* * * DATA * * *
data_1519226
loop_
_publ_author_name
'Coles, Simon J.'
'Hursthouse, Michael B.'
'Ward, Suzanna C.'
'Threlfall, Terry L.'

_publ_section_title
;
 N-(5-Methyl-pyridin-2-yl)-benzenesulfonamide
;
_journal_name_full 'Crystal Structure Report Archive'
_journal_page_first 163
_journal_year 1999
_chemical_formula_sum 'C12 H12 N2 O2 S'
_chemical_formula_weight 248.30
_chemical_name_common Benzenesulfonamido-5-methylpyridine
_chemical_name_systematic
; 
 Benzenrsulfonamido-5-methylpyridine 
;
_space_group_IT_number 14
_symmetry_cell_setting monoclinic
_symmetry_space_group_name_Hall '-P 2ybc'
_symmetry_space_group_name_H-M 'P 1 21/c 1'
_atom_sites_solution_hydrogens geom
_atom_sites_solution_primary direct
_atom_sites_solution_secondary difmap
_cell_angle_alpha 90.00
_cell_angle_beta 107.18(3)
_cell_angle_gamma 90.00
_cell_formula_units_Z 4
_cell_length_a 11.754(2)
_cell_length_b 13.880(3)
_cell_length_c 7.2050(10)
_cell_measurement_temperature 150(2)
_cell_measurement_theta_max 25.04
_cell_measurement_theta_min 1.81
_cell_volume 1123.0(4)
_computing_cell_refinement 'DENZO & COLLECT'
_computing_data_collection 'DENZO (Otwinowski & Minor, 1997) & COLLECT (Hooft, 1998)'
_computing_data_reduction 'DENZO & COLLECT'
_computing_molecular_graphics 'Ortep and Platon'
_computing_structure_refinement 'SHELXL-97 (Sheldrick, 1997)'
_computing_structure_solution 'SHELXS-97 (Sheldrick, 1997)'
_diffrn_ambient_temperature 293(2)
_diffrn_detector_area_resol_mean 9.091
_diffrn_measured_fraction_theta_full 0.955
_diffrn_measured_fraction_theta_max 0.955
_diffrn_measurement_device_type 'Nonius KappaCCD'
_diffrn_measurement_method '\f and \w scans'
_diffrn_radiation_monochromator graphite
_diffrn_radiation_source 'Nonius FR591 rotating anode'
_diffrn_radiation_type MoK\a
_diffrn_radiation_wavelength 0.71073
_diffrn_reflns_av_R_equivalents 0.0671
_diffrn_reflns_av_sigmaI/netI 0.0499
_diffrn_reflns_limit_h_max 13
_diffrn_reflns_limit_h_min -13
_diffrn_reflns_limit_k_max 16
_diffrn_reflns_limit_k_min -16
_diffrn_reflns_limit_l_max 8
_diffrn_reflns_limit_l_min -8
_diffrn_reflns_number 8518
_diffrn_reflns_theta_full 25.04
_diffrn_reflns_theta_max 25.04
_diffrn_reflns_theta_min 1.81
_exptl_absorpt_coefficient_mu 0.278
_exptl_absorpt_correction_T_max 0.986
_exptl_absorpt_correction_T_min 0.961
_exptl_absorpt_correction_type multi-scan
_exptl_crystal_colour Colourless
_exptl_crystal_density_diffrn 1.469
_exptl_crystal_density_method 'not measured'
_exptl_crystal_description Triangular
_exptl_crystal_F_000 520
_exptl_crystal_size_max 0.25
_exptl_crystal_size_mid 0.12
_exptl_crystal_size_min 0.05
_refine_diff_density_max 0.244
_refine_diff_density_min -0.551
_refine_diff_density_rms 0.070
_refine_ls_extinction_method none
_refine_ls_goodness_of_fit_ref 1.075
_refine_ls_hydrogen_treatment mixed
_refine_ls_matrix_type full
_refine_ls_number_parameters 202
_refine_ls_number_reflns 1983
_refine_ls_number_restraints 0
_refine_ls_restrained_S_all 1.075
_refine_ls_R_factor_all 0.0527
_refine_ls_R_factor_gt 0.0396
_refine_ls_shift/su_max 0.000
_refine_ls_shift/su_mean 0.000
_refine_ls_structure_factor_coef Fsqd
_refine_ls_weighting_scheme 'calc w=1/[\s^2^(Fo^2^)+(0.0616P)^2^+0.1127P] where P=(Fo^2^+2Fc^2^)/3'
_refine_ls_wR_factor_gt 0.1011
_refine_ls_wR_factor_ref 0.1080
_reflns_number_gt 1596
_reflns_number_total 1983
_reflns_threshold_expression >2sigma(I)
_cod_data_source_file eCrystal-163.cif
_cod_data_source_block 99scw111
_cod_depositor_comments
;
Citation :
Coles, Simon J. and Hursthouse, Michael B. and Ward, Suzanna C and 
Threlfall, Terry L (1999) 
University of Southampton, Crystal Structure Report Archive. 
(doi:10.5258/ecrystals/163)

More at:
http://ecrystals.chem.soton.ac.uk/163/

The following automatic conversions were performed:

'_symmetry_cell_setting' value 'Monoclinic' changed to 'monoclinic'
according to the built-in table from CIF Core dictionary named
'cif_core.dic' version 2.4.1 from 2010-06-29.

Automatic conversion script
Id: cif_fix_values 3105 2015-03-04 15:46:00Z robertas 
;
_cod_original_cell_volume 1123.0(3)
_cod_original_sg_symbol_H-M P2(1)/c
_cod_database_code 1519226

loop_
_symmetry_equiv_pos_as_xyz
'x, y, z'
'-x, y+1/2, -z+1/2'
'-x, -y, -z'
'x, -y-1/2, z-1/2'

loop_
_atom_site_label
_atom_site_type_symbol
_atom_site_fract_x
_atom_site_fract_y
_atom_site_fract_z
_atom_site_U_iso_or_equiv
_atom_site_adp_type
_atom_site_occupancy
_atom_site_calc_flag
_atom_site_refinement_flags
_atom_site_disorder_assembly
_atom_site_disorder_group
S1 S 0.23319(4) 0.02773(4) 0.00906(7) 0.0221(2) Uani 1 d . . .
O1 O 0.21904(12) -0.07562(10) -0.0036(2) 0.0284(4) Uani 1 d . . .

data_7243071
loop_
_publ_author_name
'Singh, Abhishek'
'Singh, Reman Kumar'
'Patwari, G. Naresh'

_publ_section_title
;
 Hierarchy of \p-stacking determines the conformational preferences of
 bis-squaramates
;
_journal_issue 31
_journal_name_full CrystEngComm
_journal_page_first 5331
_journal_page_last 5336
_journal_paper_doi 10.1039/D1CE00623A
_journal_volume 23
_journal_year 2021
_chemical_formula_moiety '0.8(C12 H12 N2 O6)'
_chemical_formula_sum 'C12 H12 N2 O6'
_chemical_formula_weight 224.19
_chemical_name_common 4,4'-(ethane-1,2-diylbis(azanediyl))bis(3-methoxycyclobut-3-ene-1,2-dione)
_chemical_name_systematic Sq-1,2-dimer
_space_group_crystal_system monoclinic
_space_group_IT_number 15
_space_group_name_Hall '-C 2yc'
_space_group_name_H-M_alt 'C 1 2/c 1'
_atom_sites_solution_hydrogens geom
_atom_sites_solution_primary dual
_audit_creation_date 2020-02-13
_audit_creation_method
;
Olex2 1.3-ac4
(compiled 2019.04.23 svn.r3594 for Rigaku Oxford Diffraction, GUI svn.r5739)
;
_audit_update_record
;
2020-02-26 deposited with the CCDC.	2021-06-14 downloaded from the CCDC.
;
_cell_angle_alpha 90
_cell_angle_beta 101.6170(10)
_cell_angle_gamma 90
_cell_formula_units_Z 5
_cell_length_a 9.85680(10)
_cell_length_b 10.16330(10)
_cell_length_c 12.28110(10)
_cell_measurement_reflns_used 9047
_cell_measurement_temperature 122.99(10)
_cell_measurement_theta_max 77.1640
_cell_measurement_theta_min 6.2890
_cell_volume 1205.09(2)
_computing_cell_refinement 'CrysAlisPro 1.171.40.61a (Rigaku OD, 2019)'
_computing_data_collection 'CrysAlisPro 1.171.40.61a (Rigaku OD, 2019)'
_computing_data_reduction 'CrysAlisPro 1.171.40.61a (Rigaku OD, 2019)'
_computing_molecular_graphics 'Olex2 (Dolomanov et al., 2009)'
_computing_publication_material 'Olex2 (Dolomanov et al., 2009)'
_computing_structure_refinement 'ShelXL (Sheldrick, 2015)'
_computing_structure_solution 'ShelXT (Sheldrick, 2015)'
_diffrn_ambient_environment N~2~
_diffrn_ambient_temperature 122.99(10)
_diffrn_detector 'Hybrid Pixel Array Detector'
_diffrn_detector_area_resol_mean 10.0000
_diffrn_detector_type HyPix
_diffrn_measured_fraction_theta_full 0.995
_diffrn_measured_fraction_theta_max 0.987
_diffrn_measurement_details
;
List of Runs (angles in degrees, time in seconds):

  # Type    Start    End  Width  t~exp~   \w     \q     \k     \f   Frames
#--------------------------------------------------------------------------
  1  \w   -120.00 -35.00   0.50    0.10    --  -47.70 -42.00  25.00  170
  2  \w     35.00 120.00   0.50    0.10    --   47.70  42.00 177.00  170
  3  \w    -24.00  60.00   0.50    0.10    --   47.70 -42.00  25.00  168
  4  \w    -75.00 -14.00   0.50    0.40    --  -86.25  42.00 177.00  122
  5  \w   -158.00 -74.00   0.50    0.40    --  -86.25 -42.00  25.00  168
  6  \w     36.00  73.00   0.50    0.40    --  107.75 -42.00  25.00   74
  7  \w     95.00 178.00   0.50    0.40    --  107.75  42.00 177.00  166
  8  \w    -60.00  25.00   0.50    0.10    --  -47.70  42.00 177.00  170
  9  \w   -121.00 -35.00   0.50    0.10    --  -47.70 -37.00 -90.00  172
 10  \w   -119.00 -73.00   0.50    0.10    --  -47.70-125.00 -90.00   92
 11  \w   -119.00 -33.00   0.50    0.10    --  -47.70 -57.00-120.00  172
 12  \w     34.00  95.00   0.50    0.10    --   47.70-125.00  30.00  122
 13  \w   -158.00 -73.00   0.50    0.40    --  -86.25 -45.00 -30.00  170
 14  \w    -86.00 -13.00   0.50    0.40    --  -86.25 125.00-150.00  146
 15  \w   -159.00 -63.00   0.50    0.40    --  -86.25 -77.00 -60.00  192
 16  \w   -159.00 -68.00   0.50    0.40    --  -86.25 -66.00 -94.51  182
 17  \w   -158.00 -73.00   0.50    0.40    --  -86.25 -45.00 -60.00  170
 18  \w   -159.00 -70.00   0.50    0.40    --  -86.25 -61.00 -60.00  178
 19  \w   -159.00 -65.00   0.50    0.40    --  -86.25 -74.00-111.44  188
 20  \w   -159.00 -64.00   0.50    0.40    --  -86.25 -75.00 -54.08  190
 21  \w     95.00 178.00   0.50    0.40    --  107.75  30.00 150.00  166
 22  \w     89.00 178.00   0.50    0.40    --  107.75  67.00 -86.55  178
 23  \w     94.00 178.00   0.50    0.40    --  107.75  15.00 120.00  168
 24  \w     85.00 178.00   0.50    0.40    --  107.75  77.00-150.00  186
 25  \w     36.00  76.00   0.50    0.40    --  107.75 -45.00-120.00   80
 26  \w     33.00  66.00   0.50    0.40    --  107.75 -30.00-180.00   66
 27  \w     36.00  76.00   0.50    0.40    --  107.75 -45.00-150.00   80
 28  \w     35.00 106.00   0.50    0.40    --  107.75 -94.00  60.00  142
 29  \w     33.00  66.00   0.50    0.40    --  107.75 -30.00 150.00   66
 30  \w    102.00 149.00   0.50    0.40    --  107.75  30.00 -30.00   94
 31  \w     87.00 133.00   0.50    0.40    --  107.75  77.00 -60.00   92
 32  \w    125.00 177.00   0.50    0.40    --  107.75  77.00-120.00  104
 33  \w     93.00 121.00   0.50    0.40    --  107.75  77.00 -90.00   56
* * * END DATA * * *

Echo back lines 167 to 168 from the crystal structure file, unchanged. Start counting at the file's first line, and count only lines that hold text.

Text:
_space_group_crystal_system monoclinic
_space_group_IT_number 15